“If we were in our tent, would a mountain lion come in and attack us?” he asks.
“This has just never happened. They fear tents. They dislike the smell. And tents look to them like bears.”
“Are you making this up?”
We have 6 weeks to plan the trip. We resolve to allocate our time in the following way. Working out details: 20 percent. Coping with our free-floating anxiety: 80 percent.
It’s winter, and, after a little Internet research, I decide we’ll go to the Grand Canyon because it’s warm down on the floor, it’s easy to find (as opposed to the West Chicahuagua Southern New Mexico Watupaki Wilderness Preserve), and it’s well traveled–a comforting thought if you’re totally clueless.
What I miss in all my surfing is the cautionary line that says, “If you wish to camp in the Grand Canyon by the time you turn 40, you should fax in a permit request within 5 hours of your birth.” By the time I discover this secret, download the permit, and fax it in, there’s a little more than a week to spare, as opposed to the 4 months encouraged by the Park Service.
Meanwhile, I try to figure out what kind of gear we’ll need. First, I visit Eastern Mountain Sports, a local outdoors store, where I voice such penetrating inquiries as, “Help? Please?” When the staff pelts me with tricky follow-up questions like “What did you have in mind, sir?” I realize I need some kind of baseline knowledge before I can even begin nosing around. So I buy two books: Hiking and Backpacking, by Karen Berger, and Allen and Mike’s Really Cool Backpackin’ Book, by Allen O’Bannon and Mike Clelland.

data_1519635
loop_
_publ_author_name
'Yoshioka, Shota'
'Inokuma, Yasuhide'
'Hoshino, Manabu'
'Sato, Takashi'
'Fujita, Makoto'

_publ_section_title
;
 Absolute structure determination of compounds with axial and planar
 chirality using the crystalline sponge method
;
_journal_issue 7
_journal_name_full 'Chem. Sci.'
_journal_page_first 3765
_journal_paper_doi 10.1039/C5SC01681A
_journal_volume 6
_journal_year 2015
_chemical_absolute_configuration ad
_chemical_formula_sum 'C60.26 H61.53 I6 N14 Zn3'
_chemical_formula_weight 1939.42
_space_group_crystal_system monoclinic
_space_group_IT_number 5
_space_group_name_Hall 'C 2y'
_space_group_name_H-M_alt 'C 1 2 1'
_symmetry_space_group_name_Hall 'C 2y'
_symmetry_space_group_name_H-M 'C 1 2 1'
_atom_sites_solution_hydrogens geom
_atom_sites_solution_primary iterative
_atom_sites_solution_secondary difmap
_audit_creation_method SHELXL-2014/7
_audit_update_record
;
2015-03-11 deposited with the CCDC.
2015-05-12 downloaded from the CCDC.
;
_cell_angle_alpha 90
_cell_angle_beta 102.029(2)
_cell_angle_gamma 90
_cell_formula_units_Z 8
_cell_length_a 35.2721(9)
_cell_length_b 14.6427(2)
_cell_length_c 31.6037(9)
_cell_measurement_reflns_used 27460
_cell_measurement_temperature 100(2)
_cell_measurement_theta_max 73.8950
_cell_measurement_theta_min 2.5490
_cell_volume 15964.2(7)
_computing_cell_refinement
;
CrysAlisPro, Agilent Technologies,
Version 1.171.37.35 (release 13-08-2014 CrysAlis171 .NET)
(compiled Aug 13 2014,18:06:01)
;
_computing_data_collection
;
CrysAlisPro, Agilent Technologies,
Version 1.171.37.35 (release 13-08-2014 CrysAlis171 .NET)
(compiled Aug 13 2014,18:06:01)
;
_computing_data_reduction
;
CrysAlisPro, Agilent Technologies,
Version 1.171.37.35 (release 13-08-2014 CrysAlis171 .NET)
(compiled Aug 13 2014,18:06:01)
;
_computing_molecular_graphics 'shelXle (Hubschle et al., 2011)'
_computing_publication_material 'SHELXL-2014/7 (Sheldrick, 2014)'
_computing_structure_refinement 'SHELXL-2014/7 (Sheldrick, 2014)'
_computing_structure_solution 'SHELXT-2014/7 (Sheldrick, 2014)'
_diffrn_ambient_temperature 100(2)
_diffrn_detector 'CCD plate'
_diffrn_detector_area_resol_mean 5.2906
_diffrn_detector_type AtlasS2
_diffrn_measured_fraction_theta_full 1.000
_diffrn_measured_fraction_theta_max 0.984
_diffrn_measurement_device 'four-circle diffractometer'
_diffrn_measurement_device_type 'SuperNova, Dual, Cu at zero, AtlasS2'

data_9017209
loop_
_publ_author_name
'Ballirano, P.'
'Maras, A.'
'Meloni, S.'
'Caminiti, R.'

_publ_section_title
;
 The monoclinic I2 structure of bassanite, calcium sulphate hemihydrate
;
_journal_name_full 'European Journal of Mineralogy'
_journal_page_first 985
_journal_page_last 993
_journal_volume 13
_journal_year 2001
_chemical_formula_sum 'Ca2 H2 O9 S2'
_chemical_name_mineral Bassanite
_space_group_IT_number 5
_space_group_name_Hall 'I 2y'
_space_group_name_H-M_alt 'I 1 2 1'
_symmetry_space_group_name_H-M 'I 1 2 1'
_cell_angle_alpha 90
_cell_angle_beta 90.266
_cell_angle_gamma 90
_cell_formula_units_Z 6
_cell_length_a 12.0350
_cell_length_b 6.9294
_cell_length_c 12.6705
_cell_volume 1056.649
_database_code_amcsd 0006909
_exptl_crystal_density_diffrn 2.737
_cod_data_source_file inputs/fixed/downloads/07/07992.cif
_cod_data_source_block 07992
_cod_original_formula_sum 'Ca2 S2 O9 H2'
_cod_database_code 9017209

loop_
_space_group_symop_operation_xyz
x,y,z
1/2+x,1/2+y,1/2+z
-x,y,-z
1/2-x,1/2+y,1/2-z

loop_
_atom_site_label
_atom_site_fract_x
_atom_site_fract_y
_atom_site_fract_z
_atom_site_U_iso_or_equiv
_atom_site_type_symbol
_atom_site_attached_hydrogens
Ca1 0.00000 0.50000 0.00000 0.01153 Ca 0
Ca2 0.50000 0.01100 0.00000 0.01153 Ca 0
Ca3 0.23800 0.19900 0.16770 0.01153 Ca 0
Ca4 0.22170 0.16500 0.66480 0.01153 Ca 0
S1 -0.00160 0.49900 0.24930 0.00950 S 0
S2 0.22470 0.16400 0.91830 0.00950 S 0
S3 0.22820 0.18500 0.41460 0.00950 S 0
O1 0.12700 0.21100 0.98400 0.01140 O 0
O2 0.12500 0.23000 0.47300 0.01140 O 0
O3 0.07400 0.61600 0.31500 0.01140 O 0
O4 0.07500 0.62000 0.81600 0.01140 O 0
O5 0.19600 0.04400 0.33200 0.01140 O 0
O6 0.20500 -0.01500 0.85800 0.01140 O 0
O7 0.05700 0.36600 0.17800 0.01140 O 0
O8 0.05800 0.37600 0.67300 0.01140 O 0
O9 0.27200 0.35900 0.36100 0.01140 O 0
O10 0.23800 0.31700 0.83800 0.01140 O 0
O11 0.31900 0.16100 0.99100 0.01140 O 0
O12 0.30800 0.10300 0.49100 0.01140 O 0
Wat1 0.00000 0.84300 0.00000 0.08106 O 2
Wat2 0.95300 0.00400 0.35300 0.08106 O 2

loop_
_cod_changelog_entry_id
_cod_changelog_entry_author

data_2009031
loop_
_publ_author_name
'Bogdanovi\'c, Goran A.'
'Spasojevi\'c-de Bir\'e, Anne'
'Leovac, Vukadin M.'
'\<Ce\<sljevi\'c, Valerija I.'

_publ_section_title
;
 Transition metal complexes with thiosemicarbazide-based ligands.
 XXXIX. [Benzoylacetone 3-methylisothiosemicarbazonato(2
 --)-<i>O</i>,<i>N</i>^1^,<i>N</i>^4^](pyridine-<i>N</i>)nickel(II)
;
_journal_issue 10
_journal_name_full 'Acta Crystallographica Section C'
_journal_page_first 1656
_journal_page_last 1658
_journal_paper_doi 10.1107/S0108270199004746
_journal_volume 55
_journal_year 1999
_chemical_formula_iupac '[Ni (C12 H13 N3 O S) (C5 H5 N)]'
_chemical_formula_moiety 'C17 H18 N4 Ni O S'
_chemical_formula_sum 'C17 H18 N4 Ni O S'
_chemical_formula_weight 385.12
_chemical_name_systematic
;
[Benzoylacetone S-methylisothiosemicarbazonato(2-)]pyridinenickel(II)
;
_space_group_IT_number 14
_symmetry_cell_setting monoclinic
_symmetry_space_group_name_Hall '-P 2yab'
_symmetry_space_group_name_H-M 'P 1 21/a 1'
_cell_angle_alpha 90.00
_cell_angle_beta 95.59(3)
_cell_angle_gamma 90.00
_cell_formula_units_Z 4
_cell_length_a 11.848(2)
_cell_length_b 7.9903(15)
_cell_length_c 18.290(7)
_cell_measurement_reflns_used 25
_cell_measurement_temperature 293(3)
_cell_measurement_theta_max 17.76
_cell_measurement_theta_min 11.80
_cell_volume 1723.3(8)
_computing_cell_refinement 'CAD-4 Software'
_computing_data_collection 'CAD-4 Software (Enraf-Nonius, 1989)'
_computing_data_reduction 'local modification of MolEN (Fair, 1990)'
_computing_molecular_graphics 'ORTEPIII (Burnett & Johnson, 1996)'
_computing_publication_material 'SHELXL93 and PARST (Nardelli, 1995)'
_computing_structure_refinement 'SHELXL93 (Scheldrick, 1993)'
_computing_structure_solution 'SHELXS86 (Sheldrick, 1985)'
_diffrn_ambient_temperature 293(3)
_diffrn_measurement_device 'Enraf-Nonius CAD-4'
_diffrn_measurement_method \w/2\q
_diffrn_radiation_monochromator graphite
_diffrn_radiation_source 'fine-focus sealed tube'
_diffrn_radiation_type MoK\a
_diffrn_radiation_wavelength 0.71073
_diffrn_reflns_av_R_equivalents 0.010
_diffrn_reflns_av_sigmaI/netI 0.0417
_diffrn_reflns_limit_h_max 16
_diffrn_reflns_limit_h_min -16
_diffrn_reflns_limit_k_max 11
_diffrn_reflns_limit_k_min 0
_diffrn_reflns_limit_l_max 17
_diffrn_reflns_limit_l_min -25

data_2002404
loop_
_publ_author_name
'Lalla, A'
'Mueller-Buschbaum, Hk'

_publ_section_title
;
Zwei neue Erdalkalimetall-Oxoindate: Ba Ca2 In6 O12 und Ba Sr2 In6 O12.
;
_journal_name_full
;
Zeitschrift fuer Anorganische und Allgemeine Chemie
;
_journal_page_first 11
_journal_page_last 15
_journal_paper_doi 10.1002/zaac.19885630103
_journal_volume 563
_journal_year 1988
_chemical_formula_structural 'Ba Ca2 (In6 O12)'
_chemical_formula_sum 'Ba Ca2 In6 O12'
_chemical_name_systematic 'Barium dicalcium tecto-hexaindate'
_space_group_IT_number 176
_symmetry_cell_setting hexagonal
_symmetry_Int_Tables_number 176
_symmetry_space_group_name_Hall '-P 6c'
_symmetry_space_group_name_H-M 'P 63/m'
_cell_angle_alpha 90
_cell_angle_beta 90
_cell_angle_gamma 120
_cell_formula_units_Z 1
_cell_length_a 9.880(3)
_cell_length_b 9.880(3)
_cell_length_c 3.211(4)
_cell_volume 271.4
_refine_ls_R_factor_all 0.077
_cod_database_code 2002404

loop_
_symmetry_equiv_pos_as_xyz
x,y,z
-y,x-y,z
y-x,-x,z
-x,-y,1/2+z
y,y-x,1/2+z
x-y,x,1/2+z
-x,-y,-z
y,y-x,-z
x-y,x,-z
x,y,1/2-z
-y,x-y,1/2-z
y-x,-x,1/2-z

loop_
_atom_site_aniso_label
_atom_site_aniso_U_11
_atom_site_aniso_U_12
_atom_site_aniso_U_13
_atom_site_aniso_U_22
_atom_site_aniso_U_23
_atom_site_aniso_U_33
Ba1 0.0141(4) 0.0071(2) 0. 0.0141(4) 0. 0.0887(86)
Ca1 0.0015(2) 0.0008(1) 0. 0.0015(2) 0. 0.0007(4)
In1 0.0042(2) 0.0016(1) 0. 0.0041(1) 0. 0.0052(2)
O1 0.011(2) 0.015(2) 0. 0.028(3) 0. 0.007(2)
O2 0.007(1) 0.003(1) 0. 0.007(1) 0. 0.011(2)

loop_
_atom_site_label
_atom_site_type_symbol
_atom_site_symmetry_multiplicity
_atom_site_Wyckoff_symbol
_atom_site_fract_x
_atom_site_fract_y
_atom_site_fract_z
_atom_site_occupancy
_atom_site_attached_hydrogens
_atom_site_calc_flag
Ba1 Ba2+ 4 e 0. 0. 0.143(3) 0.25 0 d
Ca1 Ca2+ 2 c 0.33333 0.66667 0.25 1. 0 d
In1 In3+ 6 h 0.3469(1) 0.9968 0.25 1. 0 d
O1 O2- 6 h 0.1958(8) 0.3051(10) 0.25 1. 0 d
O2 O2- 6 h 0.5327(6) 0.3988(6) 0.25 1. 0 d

I devour them. From Berger’s book, I conclude that I should stop fearing mountain lions and get worried about blisters. Everybody has something they worry about excessively. Berger’s book could reasonably be retitled Blisters: America’s Silent Killer (Backpacking Tips Included). Allen and Mike’s book is more concerned with pooping. The illustrations include no less than eight Kama Sutra-like positions and information about how to dig a “cathole.” I realize that, over the last 49 years, I’ve perfected a pooping style that can be best described as “toilet-driven” and that I’m unenthusiastic about digging a cathole and pooping under an unblinking sky.
There’s also much useful information about picking out gear. Almost too much. My head starts to clog with all of it, so I start making a lot of big decisions based on gut feelings. I order two sleeping bags from Big Agnes mainly because I like the name (also because a guy at EMS speaks approvingly about the way the pads slide into slots in the bag). The books are also full of tips about getting properly fitted boots and a properly fitted pack, but adhering to that advice would involve getting a sabbatical from work. Apart from having my torso measured with some kind of special Gregory spine checker, we ignore such sage counsel. We choose everything in the most harried and ill-considered manner possible. Joey then refuses to break in his boots because they don’t mesh with his “I am a chronic parole violator” school look. In a just universe, we will be dead from blisters and oozing back sores when this is over.